Not surprisingly, 5150 remains polarizing among Van Halen fans. But it sold one million copies in its first week, becoming Warner Brothers Records fastest-selling album (at the time), and it became the band’s first Billboard #1 album. A string they continued with each subsequent release for the next 12 years.
To be fair, 1984 peaked at #2 and was kept out of the #1 spot by the biggest selling album of all-time, Michael Jackson’s Thriller … so, there’s that.
Robert Christgau gave it a C+ saying: “Wonder how the guitar mavens who thought Eddie equaled Van Halen are going to like his fireworks displays and balls-to-the-wall hooks now that video star David Lee Roth has given way to one of the biggest schmucks in the known biz. No musician with something to say could stomach responding to Sammy Hagar’s call, and this album proves it.”[Boy, he really doesn’t like Sammy Hagar.]
Tim Holmes from Rolling Stone wrote: “Eddie can still split the atom with his ax, and he knows it. It’s a Van Halen world with or without David Lee Roth, and 5150 shoots off all the bombastic fireworks of a band at the peak of its powers […] On 5150, Eddie Van Halen and Sammy Hagar speak each other’s language.”
Look, I love the Roth era more than the Hagar era. This is not to say I dislike the Hagar era, quite the contrary. My emotional attachment to the Roth era is greater — I was an adolescent, and those songs captured that moment in time for me. By the time Hagar came along, I was a little older and had some experience under my belt. Which is to say, the emotional depth Hagar brought to the band spoke more to me.
And you can call them Van Halen and Van Hagar or whatever you want. But in either (or any) incarnation, this band was always ALL ABOUT EDDIE.
And of course, every Van Halen fan has their favorite incarnation. And of course, comparing the two eras of the band is, on the one hand, inevitable, and the other hand, pointless. They’re two different bands.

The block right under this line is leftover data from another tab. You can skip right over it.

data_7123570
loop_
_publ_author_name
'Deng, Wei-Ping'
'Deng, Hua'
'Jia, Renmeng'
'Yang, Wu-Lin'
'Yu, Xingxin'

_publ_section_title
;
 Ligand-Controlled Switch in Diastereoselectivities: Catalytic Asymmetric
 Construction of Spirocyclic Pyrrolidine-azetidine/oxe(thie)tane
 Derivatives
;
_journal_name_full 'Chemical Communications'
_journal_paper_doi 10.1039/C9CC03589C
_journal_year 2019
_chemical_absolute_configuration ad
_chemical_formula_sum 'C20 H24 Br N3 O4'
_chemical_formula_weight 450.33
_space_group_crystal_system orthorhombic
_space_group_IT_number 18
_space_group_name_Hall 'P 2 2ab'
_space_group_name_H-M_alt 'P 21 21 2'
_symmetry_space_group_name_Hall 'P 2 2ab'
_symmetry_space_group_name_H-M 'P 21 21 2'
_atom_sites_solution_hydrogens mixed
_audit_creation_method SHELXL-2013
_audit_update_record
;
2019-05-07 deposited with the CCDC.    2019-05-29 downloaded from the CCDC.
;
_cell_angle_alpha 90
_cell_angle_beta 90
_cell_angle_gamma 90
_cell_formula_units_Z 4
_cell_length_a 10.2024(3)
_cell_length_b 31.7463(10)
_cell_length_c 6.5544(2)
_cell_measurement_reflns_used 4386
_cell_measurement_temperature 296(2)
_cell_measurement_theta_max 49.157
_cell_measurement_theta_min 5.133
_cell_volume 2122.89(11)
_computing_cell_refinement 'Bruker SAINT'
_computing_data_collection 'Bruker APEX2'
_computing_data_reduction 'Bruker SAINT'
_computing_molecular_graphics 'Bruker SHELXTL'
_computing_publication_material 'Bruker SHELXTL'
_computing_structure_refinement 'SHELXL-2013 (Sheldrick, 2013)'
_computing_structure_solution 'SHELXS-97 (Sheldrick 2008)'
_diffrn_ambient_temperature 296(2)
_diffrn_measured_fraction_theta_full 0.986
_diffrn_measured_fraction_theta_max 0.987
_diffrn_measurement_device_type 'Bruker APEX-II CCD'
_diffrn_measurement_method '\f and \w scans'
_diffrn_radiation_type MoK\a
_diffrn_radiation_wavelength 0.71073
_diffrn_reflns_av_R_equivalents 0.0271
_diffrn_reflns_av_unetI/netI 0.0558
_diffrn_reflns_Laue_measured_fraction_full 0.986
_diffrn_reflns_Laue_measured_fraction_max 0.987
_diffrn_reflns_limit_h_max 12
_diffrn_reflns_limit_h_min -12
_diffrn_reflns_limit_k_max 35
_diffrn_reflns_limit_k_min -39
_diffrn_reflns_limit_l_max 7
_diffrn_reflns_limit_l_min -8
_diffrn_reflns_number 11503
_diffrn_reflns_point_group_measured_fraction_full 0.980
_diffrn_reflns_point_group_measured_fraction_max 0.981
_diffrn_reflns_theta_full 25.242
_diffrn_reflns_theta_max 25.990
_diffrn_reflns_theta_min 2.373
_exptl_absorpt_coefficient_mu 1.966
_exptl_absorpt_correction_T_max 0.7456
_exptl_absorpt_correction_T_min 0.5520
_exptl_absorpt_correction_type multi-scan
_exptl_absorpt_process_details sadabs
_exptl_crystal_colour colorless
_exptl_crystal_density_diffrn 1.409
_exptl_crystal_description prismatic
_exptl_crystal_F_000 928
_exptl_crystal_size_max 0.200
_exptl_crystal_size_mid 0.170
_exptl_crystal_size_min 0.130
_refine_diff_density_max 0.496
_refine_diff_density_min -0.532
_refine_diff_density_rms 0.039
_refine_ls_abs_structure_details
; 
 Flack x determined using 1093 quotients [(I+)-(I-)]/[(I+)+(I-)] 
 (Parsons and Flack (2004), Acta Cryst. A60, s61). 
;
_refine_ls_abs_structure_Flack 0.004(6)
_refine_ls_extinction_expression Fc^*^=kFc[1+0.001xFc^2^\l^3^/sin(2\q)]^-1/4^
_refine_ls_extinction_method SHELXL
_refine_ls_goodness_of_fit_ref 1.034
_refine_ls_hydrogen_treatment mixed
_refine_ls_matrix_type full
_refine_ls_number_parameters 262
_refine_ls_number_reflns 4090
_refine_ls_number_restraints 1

And 5150 is where my affinity for the band drops. By then, I had discovered The Replacements and had developed different tastes. This is not to say my love for Van Halen went away; my tastes had changed. I would continue to follow the band a little bit, but we’d grown apart like many relationships, not together.
I got lucky and was able to see Van Halen three times, 2x with Roth and 1x with Hagar. Sadly, it was many years ago and in all cases, there were always chemicals involved.
With Eddie Van Halen’s passing, many will play the “What if…” game. What if they recorded one more album? What if toured one more time? What if they just did one tour with both Roth and Hagar?
Let’s look at that:
What if they recorded one more album? — I’ve no doubt there are loads of tapes with Eddie’s noodling out there. Maybe even a full song or two. But tastes have changed so much. I fear his reputation would be tarnished had the band re-united with Roth to record another album (did you hear A Different Kind of Truth?)
What if they toured one more time? — I saw them in 2008 with David Lee Roth, and while I was pretty lubricated, it was very far from a stellar show. But the band with Roth was always hit or miss…his voice was just worse. I doubt 13 years has done it any favors.
What if they just did one tour with both Roth and Hagar? — Sure, that woulda been cool as hell. And there was scuttlebutt that talks were happening with all the original members doing something like that, but it’s not gonna happen. And the truth is, I think Eddie was a lot sicker than anyone let on, so it just never seemed practical.
All that Eddie had to give, he gave.
It’s there on the albums, whatever record you want to listen to.
Van Halen was Eddie Van Halen and Eddie Van Halen was Van Halen.
They’re both gone now, but their music remains. And thank God for that.
Rest in peace, Eddie.